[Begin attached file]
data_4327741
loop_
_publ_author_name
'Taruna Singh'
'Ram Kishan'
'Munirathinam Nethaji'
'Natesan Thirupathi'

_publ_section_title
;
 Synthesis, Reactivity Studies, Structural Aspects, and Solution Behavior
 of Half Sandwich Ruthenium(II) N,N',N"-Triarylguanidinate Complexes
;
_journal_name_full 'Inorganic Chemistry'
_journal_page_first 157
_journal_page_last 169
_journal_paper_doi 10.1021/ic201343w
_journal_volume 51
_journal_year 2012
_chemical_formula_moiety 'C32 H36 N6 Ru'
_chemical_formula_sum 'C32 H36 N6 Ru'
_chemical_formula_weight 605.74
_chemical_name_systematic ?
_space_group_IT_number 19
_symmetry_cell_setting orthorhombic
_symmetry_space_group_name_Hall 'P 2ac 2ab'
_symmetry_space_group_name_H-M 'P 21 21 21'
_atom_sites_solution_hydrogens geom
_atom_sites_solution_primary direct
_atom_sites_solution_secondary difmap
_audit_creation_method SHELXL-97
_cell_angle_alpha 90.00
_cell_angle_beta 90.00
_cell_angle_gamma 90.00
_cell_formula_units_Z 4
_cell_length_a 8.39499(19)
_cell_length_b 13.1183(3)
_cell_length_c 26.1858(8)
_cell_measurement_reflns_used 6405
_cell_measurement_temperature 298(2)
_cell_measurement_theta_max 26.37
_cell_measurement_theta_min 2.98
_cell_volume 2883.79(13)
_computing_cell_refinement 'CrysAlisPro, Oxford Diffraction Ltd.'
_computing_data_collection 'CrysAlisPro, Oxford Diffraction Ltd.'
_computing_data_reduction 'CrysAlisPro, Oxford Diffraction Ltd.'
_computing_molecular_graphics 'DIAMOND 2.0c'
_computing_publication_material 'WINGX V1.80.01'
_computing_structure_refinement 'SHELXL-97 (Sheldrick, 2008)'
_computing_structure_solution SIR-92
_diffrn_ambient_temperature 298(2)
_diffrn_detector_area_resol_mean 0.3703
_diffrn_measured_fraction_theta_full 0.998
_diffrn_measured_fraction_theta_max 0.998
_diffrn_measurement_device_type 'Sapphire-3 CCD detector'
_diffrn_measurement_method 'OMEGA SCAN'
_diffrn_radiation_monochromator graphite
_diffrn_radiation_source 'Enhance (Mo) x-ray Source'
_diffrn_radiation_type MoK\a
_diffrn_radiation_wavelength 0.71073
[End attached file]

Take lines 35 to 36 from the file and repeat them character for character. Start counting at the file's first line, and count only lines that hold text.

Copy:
_cell_length_a 8.39499(19)
_cell_length_b 13.1183(3)